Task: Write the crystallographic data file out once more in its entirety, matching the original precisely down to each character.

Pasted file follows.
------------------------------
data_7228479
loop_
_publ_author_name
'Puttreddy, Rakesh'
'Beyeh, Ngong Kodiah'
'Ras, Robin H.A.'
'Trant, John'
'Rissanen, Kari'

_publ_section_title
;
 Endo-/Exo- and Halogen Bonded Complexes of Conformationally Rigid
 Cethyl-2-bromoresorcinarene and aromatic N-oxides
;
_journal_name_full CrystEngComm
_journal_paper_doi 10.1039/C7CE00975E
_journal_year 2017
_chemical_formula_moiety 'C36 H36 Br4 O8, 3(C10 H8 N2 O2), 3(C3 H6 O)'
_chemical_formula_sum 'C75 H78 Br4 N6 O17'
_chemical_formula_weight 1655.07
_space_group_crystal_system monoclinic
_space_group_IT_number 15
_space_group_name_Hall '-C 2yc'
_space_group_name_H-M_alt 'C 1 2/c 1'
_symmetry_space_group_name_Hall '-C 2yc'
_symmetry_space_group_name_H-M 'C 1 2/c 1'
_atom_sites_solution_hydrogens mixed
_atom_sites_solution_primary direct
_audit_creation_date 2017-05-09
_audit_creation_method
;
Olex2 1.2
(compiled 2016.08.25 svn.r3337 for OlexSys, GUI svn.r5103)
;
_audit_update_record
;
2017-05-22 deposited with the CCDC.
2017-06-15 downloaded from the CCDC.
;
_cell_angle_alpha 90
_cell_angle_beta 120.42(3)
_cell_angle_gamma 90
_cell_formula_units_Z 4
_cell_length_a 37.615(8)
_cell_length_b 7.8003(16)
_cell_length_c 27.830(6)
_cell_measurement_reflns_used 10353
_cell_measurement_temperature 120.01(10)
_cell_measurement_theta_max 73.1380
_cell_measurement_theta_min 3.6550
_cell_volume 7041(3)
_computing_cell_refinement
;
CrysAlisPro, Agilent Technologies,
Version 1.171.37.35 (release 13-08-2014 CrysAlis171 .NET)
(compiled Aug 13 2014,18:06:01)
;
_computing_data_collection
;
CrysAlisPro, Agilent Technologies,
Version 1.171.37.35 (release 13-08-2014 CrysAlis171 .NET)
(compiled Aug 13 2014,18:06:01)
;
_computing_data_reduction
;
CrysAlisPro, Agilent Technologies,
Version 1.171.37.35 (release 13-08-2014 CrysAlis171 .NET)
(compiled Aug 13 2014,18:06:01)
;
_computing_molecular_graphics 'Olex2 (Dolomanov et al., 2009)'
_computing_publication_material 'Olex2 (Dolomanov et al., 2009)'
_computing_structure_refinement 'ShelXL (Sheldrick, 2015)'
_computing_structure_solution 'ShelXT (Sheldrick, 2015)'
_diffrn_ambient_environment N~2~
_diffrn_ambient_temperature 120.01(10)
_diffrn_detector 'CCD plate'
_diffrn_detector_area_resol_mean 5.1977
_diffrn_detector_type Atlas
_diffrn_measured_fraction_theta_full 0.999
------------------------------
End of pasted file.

data_7228479
loop_
_publ_author_name
'Puttreddy, Rakesh'
'Beyeh, Ngong Kodiah'
'Ras, Robin H.A.'
'Trant, John'
'Rissanen, Kari'

_publ_section_title
;
 Endo-/Exo- and Halogen Bonded Complexes of Conformationally Rigid
 Cethyl-2-bromoresorcinarene and aromatic N-oxides
;
_journal_name_full CrystEngComm
_journal_paper_doi 10.1039/C7CE00975E
_journal_year 2017
_chemical_formula_moiety 'C36 H36 Br4 O8, 3(C10 H8 N2 O2), 3(C3 H6 O)'
_chemical_formula_sum 'C75 H78 Br4 N6 O17'
_chemical_formula_weight 1655.07
_space_group_crystal_system monoclinic
_space_group_IT_number 15
_space_group_name_Hall '-C 2yc'
_space_group_name_H-M_alt 'C 1 2/c 1'
_symmetry_space_group_name_Hall '-C 2yc'
_symmetry_space_group_name_H-M 'C 1 2/c 1'
_atom_sites_solution_hydrogens mixed
_atom_sites_solution_primary direct
_audit_creation_date 2017-05-09
_audit_creation_method
;
Olex2 1.2
(compiled 2016.08.25 svn.r3337 for OlexSys, GUI svn.r5103)
;
_audit_update_record
;
2017-05-22 deposited with the CCDC.
2017-06-15 downloaded from the CCDC.
;
_cell_angle_alpha 90
_cell_angle_beta 120.42(3)
_cell_angle_gamma 90
_cell_formula_units_Z 4
_cell_length_a 37.615(8)
_cell_length_b 7.8003(16)
_cell_length_c 27.830(6)
_cell_measurement_reflns_used 10353
_cell_measurement_temperature 120.01(10)
_cell_measurement_theta_max 73.1380
_cell_measurement_theta_min 3.6550
_cell_volume 7041(3)
_computing_cell_refinement
;
CrysAlisPro, Agilent Technologies,
Version 1.171.37.35 (release 13-08-2014 CrysAlis171 .NET)
(compiled Aug 13 2014,18:06:01)
;
_computing_data_collection
;
CrysAlisPro, Agilent Technologies,
Version 1.171.37.35 (release 13-08-2014 CrysAlis171 .NET)
(compiled Aug 13 2014,18:06:01)
;
_computing_data_reduction
;
CrysAlisPro, Agilent Technologies,
Version 1.171.37.35 (release 13-08-2014 CrysAlis171 .NET)
(compiled Aug 13 2014,18:06:01)
;
_computing_molecular_graphics 'Olex2 (Dolomanov et al., 2009)'
_computing_publication_material 'Olex2 (Dolomanov et al., 2009)'
_computing_structure_refinement 'ShelXL (Sheldrick, 2015)'
_computing_structure_solution 'ShelXT (Sheldrick, 2015)'
_diffrn_ambient_environment N~2~
_diffrn_ambient_temperature 120.01(10)
_diffrn_detector 'CCD plate'
_diffrn_detector_area_resol_mean 5.1977
_diffrn_detector_type Atlas
_diffrn_measured_fraction_theta_full 0.999